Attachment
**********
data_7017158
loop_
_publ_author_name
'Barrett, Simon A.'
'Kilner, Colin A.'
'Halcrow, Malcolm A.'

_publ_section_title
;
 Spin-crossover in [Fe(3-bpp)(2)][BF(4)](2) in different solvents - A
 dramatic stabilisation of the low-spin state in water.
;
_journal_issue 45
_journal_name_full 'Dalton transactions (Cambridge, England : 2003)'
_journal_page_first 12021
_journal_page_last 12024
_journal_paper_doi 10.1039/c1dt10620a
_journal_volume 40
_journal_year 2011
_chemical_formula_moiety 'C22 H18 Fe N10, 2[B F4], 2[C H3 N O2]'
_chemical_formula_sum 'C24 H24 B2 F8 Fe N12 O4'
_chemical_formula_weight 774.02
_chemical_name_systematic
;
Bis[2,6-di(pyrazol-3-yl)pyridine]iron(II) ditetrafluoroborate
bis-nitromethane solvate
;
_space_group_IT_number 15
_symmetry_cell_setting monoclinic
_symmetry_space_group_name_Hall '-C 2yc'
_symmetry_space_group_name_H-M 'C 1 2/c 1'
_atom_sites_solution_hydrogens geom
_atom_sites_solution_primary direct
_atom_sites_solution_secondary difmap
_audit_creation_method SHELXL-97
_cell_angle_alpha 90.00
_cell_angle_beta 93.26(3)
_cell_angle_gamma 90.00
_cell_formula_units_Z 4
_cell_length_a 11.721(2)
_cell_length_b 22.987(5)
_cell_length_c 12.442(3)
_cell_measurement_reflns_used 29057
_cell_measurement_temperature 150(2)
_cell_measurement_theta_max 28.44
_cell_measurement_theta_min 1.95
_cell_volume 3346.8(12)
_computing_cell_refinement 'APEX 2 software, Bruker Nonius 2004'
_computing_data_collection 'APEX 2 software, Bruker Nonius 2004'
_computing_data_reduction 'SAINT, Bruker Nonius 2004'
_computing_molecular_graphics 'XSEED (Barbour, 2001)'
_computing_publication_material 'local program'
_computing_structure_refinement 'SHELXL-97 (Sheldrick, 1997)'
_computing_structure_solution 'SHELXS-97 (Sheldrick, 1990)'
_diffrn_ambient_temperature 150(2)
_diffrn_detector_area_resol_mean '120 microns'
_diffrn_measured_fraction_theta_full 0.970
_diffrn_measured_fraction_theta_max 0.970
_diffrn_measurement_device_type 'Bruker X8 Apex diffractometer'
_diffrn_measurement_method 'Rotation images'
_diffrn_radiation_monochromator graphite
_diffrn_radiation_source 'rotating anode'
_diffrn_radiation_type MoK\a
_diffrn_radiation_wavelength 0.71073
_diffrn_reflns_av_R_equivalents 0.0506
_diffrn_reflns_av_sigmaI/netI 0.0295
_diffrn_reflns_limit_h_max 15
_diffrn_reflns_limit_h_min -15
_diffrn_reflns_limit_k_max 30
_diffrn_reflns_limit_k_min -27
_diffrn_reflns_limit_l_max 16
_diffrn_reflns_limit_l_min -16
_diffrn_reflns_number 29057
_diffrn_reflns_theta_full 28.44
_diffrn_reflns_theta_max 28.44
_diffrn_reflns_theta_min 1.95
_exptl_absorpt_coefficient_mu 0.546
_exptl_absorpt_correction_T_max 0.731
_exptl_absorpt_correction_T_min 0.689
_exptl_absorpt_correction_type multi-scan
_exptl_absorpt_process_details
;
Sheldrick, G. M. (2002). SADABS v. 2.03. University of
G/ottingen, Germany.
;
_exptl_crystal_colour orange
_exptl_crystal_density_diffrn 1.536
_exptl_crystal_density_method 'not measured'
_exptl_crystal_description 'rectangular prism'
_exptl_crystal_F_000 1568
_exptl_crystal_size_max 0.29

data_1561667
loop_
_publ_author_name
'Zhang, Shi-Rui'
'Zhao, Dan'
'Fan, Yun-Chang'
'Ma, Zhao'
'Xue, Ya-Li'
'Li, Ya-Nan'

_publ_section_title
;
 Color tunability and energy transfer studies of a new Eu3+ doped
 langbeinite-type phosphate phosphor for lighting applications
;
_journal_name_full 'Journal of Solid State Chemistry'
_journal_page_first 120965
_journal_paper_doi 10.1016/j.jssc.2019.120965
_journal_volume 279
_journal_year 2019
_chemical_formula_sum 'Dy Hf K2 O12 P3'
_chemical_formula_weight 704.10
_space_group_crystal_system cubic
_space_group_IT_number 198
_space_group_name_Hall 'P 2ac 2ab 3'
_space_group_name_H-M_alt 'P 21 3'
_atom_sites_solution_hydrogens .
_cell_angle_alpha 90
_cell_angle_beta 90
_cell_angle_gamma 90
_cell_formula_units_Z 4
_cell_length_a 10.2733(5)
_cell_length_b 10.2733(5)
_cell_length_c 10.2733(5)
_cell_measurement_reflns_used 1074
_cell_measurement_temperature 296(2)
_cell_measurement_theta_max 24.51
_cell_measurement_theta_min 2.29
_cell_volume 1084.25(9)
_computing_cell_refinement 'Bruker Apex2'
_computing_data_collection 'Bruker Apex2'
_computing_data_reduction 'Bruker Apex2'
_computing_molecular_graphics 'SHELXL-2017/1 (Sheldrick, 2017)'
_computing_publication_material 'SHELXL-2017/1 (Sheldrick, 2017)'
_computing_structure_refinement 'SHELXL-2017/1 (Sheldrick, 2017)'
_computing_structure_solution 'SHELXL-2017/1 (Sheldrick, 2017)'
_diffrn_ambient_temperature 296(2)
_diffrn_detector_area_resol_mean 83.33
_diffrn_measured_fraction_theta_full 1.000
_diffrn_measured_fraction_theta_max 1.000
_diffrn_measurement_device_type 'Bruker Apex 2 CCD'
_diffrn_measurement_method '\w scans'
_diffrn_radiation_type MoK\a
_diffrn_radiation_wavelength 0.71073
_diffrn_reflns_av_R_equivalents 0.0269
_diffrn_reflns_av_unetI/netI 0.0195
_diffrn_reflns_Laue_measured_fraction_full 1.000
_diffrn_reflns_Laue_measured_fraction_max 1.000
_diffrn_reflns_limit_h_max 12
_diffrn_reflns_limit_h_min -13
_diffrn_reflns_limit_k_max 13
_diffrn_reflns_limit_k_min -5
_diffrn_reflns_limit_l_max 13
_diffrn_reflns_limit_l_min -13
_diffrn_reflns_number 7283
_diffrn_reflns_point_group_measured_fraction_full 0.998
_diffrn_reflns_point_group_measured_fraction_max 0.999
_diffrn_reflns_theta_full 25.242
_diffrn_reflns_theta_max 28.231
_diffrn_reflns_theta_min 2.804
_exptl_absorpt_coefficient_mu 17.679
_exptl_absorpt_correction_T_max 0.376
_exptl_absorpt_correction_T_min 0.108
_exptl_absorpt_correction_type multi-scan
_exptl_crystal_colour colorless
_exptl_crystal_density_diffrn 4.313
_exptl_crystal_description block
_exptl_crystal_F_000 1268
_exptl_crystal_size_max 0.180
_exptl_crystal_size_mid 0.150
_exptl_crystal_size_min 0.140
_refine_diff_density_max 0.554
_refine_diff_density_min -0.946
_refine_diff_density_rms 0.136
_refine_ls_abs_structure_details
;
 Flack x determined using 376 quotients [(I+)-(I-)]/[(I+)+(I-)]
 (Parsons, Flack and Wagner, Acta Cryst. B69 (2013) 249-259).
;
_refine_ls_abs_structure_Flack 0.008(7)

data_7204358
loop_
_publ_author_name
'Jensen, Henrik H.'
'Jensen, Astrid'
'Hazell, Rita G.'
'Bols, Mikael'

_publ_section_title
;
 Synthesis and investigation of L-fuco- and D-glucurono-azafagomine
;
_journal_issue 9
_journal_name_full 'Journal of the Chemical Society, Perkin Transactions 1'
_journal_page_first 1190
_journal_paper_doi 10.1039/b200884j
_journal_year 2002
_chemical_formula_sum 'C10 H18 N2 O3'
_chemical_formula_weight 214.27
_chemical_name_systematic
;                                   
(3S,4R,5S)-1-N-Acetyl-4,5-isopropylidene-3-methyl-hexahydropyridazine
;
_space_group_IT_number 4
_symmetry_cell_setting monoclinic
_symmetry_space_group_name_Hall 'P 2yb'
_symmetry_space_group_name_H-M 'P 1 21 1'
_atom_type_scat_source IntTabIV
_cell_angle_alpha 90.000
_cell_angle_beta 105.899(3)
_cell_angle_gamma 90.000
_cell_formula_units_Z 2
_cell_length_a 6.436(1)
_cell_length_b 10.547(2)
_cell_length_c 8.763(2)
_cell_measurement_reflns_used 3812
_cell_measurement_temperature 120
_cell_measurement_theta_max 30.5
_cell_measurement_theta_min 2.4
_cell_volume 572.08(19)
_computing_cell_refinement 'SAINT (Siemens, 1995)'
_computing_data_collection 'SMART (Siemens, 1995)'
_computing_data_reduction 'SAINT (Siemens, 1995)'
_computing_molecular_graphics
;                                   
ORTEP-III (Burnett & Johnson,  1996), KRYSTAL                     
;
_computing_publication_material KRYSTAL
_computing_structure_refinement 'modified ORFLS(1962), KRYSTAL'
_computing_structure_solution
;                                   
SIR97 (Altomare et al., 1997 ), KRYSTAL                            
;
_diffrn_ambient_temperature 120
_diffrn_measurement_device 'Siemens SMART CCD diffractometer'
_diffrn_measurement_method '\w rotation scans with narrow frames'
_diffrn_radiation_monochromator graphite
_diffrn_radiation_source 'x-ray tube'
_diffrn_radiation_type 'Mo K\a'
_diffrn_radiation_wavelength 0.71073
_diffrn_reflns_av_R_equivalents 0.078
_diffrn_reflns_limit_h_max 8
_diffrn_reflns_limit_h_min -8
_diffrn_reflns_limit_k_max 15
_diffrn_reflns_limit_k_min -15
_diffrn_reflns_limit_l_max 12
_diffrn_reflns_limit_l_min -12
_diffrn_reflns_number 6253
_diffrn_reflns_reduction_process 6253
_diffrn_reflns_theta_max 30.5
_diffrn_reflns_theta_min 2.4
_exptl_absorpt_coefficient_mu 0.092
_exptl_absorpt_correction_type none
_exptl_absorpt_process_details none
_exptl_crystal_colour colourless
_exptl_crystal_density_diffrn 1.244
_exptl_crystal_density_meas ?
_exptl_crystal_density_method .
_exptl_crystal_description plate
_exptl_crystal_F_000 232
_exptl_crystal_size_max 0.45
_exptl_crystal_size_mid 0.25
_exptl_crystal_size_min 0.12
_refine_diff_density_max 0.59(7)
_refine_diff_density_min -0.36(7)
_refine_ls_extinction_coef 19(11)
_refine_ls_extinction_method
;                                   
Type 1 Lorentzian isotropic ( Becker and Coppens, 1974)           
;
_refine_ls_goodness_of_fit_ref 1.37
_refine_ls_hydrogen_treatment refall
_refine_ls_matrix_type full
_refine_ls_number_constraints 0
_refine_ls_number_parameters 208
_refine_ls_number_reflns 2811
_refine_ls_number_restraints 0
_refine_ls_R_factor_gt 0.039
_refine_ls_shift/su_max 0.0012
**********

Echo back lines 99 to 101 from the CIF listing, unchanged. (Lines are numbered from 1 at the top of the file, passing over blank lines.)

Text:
'Li, Ya-Nan'

_publ_section_title
;